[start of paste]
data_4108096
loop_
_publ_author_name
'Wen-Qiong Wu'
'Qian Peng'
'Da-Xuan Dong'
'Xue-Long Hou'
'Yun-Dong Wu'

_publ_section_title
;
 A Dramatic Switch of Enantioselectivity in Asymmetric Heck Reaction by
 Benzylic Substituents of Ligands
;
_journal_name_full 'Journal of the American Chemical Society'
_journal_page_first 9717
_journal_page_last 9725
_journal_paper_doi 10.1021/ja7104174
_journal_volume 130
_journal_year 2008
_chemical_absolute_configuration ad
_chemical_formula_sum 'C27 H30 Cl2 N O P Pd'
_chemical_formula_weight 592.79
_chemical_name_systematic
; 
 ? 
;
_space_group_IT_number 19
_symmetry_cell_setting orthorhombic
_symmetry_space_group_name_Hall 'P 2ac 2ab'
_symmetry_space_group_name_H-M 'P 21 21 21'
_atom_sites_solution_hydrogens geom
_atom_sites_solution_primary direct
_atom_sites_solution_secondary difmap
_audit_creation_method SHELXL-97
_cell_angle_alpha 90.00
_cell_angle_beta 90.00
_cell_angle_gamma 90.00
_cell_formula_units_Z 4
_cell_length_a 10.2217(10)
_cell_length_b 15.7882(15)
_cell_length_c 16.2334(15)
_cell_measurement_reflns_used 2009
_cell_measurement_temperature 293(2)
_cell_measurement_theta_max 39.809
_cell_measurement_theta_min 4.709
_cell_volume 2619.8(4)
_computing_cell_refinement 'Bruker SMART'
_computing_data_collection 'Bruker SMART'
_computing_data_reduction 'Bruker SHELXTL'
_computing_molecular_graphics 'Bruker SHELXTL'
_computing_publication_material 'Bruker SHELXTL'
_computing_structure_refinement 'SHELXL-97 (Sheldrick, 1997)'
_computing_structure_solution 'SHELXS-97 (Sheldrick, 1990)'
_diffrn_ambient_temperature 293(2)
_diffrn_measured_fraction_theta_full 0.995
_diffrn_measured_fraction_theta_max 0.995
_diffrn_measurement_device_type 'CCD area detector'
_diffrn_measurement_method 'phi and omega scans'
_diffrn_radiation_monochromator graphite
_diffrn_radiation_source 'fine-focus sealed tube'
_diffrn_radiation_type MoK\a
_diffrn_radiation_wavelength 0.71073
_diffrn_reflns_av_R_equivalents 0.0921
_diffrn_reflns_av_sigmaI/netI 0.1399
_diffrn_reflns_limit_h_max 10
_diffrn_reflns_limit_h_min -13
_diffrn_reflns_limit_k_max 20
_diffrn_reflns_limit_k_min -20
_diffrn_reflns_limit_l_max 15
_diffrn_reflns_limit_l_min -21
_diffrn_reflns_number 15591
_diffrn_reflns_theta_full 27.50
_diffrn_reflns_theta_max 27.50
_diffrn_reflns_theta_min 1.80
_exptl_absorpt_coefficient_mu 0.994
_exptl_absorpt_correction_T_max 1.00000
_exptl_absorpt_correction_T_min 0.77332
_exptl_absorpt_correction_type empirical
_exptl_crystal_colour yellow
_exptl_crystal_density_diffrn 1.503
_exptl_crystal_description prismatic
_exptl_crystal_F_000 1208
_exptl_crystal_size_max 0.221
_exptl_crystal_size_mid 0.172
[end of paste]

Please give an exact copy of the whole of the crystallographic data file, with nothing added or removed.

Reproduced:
data_4108096
loop_
_publ_author_name
'Wen-Qiong Wu'
'Qian Peng'
'Da-Xuan Dong'
'Xue-Long Hou'
'Yun-Dong Wu'

_publ_section_title
;
 A Dramatic Switch of Enantioselectivity in Asymmetric Heck Reaction by
 Benzylic Substituents of Ligands
;
_journal_name_full 'Journal of the American Chemical Society'
_journal_page_first 9717
_journal_page_last 9725
_journal_paper_doi 10.1021/ja7104174
_journal_volume 130
_journal_year 2008
_chemical_absolute_configuration ad
_chemical_formula_sum 'C27 H30 Cl2 N O P Pd'
_chemical_formula_weight 592.79
_chemical_name_systematic
; 
 ? 
;
_space_group_IT_number 19
_symmetry_cell_setting orthorhombic
_symmetry_space_group_name_Hall 'P 2ac 2ab'
_symmetry_space_group_name_H-M 'P 21 21 21'
_atom_sites_solution_hydrogens geom
_atom_sites_solution_primary direct
_atom_sites_solution_secondary difmap
_audit_creation_method SHELXL-97
_cell_angle_alpha 90.00
_cell_angle_beta 90.00
_cell_angle_gamma 90.00
_cell_formula_units_Z 4
_cell_length_a 10.2217(10)
_cell_length_b 15.7882(15)
_cell_length_c 16.2334(15)
_cell_measurement_reflns_used 2009
_cell_measurement_temperature 293(2)
_cell_measurement_theta_max 39.809
_cell_measurement_theta_min 4.709
_cell_volume 2619.8(4)
_computing_cell_refinement 'Bruker SMART'
_computing_data_collection 'Bruker SMART'
_computing_data_reduction 'Bruker SHELXTL'
_computing_molecular_graphics 'Bruker SHELXTL'
_computing_publication_material 'Bruker SHELXTL'
_computing_structure_refinement 'SHELXL-97 (Sheldrick, 1997)'
_computing_structure_solution 'SHELXS-97 (Sheldrick, 1990)'
_diffrn_ambient_temperature 293(2)
_diffrn_measured_fraction_theta_full 0.995
_diffrn_measured_fraction_theta_max 0.995
_diffrn_measurement_device_type 'CCD area detector'
_diffrn_measurement_method 'phi and omega scans'
_diffrn_radiation_monochromator graphite
_diffrn_radiation_source 'fine-focus sealed tube'
_diffrn_radiation_type MoK\a
_diffrn_radiation_wavelength 0.71073
_diffrn_reflns_av_R_equivalents 0.0921
_diffrn_reflns_av_sigmaI/netI 0.1399
_diffrn_reflns_limit_h_max 10
_diffrn_reflns_limit_h_min -13
_diffrn_reflns_limit_k_max 20
_diffrn_reflns_limit_k_min -20
_diffrn_reflns_limit_l_max 15
_diffrn_reflns_limit_l_min -21
_diffrn_reflns_number 15591
_diffrn_reflns_theta_full 27.50
_diffrn_reflns_theta_max 27.50
_diffrn_reflns_theta_min 1.80
_exptl_absorpt_coefficient_mu 0.994
_exptl_absorpt_correction_T_max 1.00000
_exptl_absorpt_correction_T_min 0.77332
_exptl_absorpt_correction_type empirical
_exptl_crystal_colour yellow
_exptl_crystal_density_diffrn 1.503
_exptl_crystal_description prismatic
_exptl_crystal_F_000 1208
_exptl_crystal_size_max 0.221
_exptl_crystal_size_mid 0.172